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Meta4ism

by on March 14, 2013

This week, I was particularly interested in Bogost’s discussion of metaphorism, especially as it relates to the other texts we’ve read this semester. Bogost poses the problem of object relations: how do objects relate? Further, how are we to conceive of other objects relating. In his attempt to offer a framework for understanding these object relations, Bogost seems to propose an onto-epistemology: we’re interested in what exists and how we know anything about it.

The framework he offers takes the form of “metaphorism.” Bogost writes, “If we take seriously Harman’s suggestion that relation takes place not just like metaphor but as metaphor, then an opportunity suggests itself: what if we deployed metaphor itself as a way to grasp alien objects’ perceptions of one another” (67). A key component in this metaphorism is caricature, which Bogost defines as “a rendering that captures some aspects of something else at the cost of other aspects” (66).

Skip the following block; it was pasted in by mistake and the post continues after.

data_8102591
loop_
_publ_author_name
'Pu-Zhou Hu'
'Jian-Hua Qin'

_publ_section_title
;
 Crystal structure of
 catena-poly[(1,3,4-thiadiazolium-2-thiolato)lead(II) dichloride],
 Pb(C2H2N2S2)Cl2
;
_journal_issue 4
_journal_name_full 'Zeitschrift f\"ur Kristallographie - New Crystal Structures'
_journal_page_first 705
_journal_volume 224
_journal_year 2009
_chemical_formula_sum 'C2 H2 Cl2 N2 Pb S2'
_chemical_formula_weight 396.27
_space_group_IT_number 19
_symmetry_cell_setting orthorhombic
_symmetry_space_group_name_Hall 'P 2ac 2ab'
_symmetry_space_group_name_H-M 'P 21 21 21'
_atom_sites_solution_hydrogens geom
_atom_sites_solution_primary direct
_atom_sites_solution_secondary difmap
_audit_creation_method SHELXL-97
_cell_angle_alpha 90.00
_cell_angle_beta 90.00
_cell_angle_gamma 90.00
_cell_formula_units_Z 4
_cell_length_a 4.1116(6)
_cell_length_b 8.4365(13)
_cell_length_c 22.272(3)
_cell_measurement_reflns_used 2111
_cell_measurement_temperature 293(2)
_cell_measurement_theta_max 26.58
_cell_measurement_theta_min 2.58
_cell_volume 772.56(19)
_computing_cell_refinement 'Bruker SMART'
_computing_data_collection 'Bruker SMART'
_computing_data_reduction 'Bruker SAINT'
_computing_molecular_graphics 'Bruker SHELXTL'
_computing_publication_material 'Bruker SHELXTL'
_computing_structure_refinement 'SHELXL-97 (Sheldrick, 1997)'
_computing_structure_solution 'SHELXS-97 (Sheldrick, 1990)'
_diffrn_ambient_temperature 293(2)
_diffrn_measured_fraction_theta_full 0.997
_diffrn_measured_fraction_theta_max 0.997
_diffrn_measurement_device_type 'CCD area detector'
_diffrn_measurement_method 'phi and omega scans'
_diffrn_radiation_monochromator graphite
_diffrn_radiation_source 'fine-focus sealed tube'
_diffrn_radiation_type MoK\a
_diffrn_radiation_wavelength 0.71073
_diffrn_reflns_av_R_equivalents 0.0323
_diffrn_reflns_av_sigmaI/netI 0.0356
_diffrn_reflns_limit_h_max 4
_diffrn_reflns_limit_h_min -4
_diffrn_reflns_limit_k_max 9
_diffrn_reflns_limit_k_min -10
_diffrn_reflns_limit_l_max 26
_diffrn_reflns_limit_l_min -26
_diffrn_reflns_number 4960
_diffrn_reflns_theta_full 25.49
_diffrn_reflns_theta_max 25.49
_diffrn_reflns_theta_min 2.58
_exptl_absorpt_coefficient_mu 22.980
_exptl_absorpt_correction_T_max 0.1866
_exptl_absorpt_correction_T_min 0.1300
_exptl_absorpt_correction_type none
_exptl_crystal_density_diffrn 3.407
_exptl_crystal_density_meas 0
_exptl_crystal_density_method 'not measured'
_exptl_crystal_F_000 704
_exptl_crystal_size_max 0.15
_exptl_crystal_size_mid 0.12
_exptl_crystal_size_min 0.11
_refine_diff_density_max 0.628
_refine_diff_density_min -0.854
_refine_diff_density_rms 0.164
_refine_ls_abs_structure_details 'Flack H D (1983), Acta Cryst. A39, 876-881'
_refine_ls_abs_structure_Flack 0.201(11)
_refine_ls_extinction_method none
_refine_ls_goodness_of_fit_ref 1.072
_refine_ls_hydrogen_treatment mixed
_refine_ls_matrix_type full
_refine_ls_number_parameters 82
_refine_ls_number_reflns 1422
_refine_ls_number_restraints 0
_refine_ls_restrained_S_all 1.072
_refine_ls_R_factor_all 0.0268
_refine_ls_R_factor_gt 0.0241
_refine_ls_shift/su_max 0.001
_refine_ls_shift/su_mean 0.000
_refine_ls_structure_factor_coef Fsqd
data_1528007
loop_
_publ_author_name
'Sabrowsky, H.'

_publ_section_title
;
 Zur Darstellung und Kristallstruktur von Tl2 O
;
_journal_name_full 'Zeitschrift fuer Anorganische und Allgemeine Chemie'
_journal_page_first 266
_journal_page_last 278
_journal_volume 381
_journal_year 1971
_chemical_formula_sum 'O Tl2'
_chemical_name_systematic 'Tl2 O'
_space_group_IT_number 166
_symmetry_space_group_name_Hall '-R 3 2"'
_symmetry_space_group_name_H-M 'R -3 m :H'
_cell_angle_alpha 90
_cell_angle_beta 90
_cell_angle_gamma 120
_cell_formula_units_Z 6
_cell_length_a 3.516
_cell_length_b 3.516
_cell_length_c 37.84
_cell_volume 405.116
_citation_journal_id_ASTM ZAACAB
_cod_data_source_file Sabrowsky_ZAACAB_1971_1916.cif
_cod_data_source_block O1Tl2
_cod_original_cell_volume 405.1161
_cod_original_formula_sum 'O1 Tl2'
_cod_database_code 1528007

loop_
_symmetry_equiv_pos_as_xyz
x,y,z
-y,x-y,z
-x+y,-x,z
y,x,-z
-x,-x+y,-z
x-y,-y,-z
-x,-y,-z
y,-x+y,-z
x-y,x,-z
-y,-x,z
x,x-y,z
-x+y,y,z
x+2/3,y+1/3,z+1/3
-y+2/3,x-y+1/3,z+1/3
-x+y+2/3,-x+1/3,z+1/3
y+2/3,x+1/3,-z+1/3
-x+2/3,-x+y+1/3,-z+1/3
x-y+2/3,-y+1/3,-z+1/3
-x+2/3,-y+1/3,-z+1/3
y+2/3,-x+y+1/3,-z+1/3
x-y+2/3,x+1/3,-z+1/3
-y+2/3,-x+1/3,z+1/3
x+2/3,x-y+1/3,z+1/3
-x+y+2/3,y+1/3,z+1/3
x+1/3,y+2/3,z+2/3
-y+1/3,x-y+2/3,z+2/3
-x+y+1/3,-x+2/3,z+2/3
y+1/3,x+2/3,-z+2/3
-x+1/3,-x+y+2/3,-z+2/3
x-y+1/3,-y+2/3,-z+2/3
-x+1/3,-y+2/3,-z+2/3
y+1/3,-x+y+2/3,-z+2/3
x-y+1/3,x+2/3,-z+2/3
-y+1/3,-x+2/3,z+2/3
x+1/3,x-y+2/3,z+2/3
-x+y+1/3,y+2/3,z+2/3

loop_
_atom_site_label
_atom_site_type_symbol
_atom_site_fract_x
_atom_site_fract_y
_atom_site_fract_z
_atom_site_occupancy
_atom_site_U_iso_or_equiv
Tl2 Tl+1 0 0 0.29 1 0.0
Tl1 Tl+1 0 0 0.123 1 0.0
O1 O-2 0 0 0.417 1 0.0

Bogost’s concept of metaphorism seems strikingly similar to Karen Barad’s concept of agential realism. Barad appeared briefly in Bryant’s work as an interlocutor for the concept of entanglement. As a physicist, Barad might take exception to Bogost’s apparent dismissal of science at the beginning of the metaphorism chapter, but the similarities between Barad’s concept of object relations and Bogost’s metaphorism warrant a comparison. Taking the “observer effect” of physics as her point of departure, Barad proposes the concept of “phenomena” as the object for her new onto-epistemology. Barad defines “phenomena” not as objective observations, but rather the subjective interplay between the object and the agent of observation. Unlike the OOO philosophers, Barad suggests that these phenomena are the only objects in this realist philosophy. Bogost (and Bryant) recuperate the structures of Barad’s thought to afford equal ontological status to observer, object, and relation.

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One Comment
  1. I’m a little unclear on this: isn’t Barad placing the utmost importance on object relations and not the objects themselves? Doesn’t metaphor work on the same level, attempting to define based on relations? Or have I missed the mark a bit here and is that basically your point: they are arguing for the same approach, just according to the discourses of their respective disciplines, which are not as separated as what Bogost would care to acknowledge?

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